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28 May 2019 Super-iterative image reconstruction in PET
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Proceedings Volume 11072, 15th International Meeting on Fully Three-Dimensional Image Reconstruction in Radiology and Nuclear Medicine; 110722B (2019) https://doi.org/10.1117/12.2534760
Event: Fully Three-Dimensional Image Reconstruction in Radiology and Nuclear Medicine, 2019, Philadelphia, United States
Abstract
Most current Positron Emission Tomography (PET) scanners use pixelated detector crystals, and the crystal pitch limits the sampling and the image resolution. In this paper we present a maximum-likelihood based method to go beyond the existing discrete sampling in PET scanners. After an initial standard image reconstruction, the projection of the reconstructed image is used to redistribute the counts of each original LOR among several subLORs. The new dataset with increased sampling is reconstructed again, obtaining improved image resolution without increasing the noise. The procedure can be repeated several times for further improvements, being each reconstruction a super-iteration. We validated the method with data acquired with the preclinical Super Argus PET/CT scanner. We used the NEMA NU4- 2008 for the Super Argus PET/CT scanner to quantitatively measure the image quality improvement, which resulted in a Recovery Coefficient (RC) increase of 14% for the smallest rod. Results with in-vivo acquisitions of a rat cardiac study injected with FDG also confirm the improvement in image quality. The proposed method can be considered a generalization of standard reconstruction algorithms, which is able to achieve better images at the expense of increasing the reconstruction time.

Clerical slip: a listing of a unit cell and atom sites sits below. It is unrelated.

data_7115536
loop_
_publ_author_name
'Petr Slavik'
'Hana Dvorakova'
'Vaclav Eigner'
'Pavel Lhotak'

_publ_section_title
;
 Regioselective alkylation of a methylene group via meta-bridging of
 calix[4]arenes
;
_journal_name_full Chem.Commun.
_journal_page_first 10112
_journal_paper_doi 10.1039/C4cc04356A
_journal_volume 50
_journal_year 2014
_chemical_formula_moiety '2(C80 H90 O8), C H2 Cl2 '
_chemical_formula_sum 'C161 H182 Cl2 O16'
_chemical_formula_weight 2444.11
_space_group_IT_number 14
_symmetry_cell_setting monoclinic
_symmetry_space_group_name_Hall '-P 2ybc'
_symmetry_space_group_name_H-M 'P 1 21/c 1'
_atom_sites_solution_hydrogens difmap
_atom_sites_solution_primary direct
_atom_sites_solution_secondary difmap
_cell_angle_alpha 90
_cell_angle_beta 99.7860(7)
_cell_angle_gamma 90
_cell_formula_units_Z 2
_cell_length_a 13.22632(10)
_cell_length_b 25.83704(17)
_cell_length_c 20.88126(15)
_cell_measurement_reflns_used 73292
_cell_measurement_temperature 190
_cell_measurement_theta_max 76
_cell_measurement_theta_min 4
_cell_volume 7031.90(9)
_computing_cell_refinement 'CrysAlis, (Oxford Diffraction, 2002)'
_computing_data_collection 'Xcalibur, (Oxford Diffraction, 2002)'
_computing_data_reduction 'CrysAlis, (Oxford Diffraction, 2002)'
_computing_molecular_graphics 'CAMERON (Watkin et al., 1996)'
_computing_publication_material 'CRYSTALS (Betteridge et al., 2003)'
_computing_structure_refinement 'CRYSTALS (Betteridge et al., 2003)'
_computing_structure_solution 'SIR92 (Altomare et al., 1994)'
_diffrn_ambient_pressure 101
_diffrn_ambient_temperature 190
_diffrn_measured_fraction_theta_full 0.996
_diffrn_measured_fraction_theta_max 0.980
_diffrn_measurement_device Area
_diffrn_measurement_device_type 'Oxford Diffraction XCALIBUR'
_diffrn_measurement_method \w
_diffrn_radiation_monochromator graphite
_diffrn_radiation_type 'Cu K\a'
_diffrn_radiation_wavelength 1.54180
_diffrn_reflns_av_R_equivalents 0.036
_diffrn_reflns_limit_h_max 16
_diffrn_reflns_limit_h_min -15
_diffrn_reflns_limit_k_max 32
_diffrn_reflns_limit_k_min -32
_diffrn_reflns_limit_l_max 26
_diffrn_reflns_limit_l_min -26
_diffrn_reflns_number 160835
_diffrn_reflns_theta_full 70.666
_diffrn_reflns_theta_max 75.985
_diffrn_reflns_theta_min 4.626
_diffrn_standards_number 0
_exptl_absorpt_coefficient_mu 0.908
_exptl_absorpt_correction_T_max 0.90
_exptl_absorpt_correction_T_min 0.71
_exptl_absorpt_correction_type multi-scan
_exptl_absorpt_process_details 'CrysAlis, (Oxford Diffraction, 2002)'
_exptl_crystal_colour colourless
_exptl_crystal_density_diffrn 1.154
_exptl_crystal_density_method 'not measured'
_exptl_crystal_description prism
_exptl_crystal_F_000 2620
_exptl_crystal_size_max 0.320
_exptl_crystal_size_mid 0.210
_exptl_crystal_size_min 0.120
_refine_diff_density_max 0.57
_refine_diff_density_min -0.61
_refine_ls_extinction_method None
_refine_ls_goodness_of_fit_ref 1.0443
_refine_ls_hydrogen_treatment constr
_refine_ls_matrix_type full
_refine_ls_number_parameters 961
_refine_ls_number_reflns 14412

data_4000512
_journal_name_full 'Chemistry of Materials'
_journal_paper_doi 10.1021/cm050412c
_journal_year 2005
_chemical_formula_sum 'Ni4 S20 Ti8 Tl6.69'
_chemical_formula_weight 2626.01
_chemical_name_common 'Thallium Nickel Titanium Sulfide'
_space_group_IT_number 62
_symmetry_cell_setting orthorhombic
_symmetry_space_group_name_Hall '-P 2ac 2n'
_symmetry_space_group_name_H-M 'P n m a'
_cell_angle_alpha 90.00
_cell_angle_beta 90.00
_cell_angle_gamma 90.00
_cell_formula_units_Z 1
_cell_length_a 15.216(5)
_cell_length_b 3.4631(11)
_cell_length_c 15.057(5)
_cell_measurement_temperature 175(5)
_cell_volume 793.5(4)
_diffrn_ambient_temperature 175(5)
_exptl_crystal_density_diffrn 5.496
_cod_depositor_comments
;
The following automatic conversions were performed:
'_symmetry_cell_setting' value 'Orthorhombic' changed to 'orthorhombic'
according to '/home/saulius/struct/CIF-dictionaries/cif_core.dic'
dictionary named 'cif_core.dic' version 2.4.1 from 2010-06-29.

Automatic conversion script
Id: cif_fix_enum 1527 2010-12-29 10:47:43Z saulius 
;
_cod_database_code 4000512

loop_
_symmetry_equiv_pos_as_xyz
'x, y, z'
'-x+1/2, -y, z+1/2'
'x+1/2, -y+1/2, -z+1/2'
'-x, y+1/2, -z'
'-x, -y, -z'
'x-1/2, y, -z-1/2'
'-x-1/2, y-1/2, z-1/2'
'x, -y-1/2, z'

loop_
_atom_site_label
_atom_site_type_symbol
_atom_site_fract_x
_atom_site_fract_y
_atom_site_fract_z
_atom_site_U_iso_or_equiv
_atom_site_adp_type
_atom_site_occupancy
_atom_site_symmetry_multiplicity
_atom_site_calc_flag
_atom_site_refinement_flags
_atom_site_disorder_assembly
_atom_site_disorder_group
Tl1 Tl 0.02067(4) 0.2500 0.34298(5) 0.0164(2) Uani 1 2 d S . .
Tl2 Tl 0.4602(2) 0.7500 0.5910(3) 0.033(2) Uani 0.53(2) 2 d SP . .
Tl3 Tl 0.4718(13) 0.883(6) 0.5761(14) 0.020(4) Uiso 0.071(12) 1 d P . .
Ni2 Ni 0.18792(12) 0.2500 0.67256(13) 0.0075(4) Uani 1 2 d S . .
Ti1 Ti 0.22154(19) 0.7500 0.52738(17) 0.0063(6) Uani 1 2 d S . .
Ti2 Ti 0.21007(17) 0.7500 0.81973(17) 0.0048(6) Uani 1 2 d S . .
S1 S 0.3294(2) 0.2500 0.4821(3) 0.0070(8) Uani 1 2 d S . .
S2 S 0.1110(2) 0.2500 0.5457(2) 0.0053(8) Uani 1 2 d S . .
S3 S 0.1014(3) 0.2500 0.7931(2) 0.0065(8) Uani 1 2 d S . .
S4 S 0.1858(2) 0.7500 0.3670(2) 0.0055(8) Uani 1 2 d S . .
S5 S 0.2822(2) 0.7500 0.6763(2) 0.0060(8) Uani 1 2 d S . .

© (2019) COPYRIGHT Society of Photo-Optical Instrumentation Engineers (SPIE). Downloading of the abstract is permitted for personal use only.
Pablo Galve, Jose Manuel Udias, Alejandro Lopez-Montes, and Joaquín L. Herraiz "Super-iterative image reconstruction in PET", Proc. SPIE 11072, 15th International Meeting on Fully Three-Dimensional Image Reconstruction in Radiology and Nuclear Medicine, 110722B (28 May 2019); https://doi.org/10.1117/12.2534760
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